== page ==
Washington | “A 23-year-old professional athlete with a social conscience. What gives?” So asks Mike Wise of the Washington Post in his profile of D.C. United forward Alecko Eskandarian. The statement troubles both for what it says about the inner lives of athletes as well as about the assumptions of sports writers, who often lack time or inclination to get beneath the surface.
We learn that Eskandarian cherishes his Armenian roots, enough to take part in the annual April 24 protest at the Turkish Embassy in Washington. This year he joined more than 1,000 Armenian-Americans asking the Turkish government to recognize the genocide of some 1.5 million Armenians between 1915 and 1920, undertaken during the declining years of Ottoman rule.
Wise characterizes Eskandarian’s commitment as part of a family heritage. His father, Andranik, played football for Iran at the 1978 World Cup finals and for Cosmos of New York. Eskandarian went to an Armenian school until eighth grade and attended an Armenian Christian church. He forged a relationship with his paternal grandfather, Galoost, whose parents died during the genocide. His grandmother was orphaned at 5. The family fled to Iran (Persia). Galoost Eskandarian, before he died, passed on such history during backgammon games with grandson Alecko, and the family plans a sort of pilgrimage to Armenia in the near future.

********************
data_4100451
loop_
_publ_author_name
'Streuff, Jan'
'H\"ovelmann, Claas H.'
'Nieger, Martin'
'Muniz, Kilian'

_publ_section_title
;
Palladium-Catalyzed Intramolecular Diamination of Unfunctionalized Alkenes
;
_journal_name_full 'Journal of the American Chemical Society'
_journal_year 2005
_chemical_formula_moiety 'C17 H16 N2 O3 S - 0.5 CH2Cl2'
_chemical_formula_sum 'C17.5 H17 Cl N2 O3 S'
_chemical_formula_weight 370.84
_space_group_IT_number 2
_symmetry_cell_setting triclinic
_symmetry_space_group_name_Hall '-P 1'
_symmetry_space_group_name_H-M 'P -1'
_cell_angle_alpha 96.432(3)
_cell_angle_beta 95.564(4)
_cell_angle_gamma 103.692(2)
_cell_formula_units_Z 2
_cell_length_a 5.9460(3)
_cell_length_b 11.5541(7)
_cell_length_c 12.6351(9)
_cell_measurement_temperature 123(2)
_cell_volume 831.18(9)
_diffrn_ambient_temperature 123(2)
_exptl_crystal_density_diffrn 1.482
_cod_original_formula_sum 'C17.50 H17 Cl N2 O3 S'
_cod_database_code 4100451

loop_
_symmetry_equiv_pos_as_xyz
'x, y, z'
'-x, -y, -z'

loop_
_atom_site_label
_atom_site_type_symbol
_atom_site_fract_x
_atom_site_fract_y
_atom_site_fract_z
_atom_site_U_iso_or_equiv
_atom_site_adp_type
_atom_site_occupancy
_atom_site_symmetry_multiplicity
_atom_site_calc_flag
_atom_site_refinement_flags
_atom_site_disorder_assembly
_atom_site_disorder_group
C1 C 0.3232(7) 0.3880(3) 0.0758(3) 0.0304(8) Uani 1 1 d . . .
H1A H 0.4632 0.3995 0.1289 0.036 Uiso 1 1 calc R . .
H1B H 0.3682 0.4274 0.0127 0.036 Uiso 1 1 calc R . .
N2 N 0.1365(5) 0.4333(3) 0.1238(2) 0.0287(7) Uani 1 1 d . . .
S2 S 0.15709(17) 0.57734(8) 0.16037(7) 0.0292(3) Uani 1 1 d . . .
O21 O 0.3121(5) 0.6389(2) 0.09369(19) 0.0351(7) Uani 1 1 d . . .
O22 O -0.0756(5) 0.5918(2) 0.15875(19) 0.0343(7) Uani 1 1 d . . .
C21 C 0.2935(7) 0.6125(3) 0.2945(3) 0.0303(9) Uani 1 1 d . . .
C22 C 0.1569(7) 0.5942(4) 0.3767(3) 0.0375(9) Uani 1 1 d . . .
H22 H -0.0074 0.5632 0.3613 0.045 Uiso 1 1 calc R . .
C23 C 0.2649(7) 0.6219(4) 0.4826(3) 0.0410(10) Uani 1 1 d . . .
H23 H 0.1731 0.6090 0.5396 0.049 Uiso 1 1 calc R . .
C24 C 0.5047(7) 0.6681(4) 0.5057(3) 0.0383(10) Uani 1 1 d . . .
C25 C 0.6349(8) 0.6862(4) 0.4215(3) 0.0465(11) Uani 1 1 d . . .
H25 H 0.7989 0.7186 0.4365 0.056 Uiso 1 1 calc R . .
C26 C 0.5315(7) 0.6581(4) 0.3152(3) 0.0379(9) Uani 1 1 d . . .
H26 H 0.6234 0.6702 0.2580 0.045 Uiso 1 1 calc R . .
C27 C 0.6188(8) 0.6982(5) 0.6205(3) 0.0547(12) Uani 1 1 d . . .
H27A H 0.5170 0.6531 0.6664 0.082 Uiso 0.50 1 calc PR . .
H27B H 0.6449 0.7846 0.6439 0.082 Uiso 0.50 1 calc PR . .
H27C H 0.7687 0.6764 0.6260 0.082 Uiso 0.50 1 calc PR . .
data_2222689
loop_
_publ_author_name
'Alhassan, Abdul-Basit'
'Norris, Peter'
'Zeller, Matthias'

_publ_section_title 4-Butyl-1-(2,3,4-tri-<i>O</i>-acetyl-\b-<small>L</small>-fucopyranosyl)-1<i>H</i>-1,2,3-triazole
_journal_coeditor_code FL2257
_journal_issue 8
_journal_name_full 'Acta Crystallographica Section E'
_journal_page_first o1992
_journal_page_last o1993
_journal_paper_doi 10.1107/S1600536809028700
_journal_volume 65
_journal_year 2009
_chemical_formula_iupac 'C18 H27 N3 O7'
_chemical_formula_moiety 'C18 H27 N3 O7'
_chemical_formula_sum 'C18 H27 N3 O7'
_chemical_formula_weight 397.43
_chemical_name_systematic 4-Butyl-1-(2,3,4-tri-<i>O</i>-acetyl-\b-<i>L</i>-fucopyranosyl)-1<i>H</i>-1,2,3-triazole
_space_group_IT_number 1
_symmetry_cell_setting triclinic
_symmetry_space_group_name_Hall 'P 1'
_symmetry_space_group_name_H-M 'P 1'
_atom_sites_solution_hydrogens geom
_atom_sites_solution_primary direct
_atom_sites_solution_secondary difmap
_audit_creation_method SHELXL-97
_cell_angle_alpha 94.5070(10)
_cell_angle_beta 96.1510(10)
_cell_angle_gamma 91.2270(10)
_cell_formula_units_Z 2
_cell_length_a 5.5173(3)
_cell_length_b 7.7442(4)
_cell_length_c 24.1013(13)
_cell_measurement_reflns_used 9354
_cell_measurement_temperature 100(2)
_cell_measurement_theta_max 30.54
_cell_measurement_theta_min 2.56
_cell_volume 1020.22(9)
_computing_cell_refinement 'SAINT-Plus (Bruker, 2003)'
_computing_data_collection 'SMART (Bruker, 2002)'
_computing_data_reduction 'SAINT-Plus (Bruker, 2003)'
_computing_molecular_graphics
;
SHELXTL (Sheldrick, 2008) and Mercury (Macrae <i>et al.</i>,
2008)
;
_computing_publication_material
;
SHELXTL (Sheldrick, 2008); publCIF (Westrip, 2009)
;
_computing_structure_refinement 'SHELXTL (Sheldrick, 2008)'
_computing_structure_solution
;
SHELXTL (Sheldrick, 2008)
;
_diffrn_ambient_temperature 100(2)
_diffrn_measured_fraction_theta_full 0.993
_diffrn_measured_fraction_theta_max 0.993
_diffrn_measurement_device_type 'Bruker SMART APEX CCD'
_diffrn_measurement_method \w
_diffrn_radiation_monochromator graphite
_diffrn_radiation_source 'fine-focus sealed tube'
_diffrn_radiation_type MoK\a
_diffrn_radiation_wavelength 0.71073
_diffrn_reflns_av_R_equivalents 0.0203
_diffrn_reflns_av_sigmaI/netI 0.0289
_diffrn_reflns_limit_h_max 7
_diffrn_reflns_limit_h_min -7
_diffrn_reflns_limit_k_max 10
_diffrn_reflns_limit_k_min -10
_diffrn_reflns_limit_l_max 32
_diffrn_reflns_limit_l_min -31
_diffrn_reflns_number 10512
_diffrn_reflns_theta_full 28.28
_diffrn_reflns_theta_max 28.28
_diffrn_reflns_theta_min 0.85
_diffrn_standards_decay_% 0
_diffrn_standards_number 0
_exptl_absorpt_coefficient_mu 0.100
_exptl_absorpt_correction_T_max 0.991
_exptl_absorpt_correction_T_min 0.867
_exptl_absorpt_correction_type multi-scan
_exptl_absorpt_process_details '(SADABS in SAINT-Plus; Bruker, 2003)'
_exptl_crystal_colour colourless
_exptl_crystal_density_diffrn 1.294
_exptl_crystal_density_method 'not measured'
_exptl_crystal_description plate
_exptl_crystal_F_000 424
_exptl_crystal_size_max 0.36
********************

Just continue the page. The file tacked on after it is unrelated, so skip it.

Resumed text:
“It’s not a nice story I tell you,” says Andranik Eskandarian.